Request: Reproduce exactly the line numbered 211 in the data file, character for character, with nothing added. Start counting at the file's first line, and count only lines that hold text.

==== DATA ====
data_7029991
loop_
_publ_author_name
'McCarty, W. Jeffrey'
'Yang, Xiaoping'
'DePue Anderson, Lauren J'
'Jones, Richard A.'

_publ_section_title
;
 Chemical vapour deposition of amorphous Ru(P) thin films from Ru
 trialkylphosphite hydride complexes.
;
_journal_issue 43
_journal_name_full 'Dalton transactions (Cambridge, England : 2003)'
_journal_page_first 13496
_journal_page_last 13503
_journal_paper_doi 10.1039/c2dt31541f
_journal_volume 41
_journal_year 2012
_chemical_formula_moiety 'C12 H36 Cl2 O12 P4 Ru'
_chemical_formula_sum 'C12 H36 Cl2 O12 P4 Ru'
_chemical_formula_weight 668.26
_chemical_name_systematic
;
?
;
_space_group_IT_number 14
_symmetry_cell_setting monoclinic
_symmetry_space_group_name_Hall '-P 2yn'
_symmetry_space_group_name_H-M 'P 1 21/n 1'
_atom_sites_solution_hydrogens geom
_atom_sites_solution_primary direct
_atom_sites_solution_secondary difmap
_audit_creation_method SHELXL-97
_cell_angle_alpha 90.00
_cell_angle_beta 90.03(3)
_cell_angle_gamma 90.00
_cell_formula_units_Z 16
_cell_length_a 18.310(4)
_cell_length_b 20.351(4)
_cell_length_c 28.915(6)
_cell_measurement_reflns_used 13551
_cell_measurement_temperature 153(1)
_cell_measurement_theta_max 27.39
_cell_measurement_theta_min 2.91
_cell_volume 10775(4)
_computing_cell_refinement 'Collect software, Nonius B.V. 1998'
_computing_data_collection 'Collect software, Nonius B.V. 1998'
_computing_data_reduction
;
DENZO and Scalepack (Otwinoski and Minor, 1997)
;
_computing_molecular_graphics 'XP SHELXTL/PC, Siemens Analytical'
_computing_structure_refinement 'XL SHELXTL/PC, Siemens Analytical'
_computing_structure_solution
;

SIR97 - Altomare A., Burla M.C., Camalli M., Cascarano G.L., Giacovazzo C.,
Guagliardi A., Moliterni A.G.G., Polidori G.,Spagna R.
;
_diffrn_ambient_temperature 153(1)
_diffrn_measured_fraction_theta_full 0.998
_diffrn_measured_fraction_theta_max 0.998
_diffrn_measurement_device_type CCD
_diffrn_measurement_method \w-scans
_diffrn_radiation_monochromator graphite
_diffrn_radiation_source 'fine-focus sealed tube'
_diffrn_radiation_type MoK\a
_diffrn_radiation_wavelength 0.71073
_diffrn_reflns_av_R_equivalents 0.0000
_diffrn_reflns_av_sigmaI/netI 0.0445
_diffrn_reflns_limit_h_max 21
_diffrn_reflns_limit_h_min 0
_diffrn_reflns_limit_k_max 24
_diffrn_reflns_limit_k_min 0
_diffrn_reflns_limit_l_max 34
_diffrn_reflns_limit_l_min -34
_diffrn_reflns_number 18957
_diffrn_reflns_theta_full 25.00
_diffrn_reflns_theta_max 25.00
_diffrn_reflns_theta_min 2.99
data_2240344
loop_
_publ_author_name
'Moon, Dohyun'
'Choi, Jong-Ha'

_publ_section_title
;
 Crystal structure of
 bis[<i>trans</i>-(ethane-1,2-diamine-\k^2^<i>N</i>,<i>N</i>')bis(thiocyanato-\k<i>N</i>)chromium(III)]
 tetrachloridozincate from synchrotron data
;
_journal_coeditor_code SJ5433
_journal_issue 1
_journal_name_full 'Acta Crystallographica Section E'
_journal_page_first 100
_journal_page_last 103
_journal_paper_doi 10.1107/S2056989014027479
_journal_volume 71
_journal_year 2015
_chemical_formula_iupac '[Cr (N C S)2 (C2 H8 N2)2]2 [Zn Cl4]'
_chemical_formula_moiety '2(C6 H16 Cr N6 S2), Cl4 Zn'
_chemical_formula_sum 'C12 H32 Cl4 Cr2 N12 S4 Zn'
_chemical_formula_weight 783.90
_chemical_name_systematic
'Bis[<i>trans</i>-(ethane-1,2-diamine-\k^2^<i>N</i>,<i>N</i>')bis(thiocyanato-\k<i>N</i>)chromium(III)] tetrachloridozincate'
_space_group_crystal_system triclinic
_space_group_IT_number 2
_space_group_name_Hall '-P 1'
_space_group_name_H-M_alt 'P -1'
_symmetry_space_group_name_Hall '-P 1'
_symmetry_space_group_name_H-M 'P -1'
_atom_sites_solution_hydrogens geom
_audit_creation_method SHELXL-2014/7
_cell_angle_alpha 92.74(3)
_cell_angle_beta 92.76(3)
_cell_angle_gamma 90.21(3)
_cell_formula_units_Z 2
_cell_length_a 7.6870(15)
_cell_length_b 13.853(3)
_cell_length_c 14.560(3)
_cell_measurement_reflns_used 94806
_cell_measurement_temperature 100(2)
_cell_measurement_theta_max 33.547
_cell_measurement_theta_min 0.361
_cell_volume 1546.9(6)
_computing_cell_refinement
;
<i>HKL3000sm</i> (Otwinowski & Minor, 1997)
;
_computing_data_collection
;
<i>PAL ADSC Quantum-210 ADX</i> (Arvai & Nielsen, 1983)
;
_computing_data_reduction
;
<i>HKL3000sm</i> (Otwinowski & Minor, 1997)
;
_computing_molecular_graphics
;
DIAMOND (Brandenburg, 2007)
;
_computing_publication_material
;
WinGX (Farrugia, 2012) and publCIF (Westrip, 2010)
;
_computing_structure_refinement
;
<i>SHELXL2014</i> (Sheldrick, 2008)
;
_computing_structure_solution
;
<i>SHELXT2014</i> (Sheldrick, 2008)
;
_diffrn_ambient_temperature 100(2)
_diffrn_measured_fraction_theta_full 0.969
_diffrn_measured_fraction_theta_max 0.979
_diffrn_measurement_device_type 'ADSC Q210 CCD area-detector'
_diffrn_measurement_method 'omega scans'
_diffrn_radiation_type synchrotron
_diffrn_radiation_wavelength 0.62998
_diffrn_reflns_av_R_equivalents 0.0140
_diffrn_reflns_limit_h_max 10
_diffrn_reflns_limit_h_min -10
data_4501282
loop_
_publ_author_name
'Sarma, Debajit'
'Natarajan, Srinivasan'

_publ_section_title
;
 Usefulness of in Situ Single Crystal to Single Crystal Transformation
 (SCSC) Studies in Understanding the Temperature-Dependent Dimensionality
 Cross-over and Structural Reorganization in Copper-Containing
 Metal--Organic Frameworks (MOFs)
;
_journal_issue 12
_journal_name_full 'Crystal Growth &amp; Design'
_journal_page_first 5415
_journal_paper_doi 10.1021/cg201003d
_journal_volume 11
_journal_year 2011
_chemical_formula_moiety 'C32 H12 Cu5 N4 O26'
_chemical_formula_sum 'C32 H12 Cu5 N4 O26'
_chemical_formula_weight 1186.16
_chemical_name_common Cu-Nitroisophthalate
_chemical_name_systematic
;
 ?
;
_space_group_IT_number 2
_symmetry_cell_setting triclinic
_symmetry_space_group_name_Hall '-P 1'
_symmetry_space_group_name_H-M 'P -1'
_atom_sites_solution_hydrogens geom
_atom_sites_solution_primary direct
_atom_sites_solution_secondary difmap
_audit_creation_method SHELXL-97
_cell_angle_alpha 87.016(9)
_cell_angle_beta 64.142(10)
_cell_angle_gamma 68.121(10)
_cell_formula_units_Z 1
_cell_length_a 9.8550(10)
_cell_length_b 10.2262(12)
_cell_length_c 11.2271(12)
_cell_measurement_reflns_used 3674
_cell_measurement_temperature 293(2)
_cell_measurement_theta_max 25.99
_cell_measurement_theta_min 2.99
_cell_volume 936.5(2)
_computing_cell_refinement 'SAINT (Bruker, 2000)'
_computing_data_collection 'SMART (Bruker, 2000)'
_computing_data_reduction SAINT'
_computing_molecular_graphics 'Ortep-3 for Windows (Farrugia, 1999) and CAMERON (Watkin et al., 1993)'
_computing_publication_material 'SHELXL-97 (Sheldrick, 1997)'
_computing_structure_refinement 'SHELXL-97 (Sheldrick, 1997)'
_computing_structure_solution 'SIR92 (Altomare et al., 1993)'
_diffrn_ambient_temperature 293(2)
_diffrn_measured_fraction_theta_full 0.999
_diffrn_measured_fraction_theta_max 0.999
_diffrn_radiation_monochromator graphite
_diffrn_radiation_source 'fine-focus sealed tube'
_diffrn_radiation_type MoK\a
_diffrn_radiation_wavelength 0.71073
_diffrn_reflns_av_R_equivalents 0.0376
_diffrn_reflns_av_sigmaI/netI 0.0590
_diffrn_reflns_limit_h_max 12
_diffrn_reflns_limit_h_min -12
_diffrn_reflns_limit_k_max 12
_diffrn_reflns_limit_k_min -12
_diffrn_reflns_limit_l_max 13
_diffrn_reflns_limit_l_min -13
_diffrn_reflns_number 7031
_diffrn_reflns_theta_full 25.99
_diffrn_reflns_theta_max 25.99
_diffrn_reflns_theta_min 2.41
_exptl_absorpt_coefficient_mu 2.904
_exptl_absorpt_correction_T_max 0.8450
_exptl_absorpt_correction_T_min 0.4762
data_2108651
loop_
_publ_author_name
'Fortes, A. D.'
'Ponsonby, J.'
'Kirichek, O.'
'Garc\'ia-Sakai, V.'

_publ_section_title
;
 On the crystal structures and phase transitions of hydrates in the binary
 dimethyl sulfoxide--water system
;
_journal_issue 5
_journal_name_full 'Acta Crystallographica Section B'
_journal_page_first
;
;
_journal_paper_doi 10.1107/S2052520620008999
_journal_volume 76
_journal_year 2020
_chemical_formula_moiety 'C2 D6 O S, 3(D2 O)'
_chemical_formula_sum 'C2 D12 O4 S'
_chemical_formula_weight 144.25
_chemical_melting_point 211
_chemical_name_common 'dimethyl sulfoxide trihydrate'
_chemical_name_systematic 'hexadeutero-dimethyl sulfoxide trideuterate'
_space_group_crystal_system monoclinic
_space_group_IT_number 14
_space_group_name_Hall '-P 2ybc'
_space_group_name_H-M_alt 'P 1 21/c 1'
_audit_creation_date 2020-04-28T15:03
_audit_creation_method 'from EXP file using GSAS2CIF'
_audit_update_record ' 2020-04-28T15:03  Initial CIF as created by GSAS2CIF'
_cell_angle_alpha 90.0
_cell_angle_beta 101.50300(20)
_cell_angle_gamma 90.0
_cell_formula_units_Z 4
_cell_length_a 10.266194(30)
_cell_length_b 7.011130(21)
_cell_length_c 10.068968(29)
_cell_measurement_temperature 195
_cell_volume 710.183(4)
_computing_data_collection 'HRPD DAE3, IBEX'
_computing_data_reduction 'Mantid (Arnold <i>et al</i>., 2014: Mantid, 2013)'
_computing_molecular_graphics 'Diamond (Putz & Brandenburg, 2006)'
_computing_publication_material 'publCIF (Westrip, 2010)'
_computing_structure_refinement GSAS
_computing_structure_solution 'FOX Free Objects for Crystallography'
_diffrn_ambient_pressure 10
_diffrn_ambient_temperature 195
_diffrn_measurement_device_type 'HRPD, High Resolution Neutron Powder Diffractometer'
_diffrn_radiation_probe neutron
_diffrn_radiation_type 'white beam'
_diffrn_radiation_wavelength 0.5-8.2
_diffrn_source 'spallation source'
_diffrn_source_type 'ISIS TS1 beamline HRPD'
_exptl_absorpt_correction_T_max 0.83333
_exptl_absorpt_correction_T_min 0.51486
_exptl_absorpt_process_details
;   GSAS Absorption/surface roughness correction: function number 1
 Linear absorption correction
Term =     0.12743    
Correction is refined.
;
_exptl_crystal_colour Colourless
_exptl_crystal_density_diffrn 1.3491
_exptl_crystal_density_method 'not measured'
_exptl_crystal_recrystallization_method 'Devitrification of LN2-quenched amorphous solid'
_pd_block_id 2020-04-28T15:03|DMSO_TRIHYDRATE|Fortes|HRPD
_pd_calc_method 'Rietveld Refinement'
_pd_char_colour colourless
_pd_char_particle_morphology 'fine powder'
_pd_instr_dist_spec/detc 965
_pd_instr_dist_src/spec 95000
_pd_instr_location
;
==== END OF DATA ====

_computing_data_collection 'SMART (Bruker, 2000)'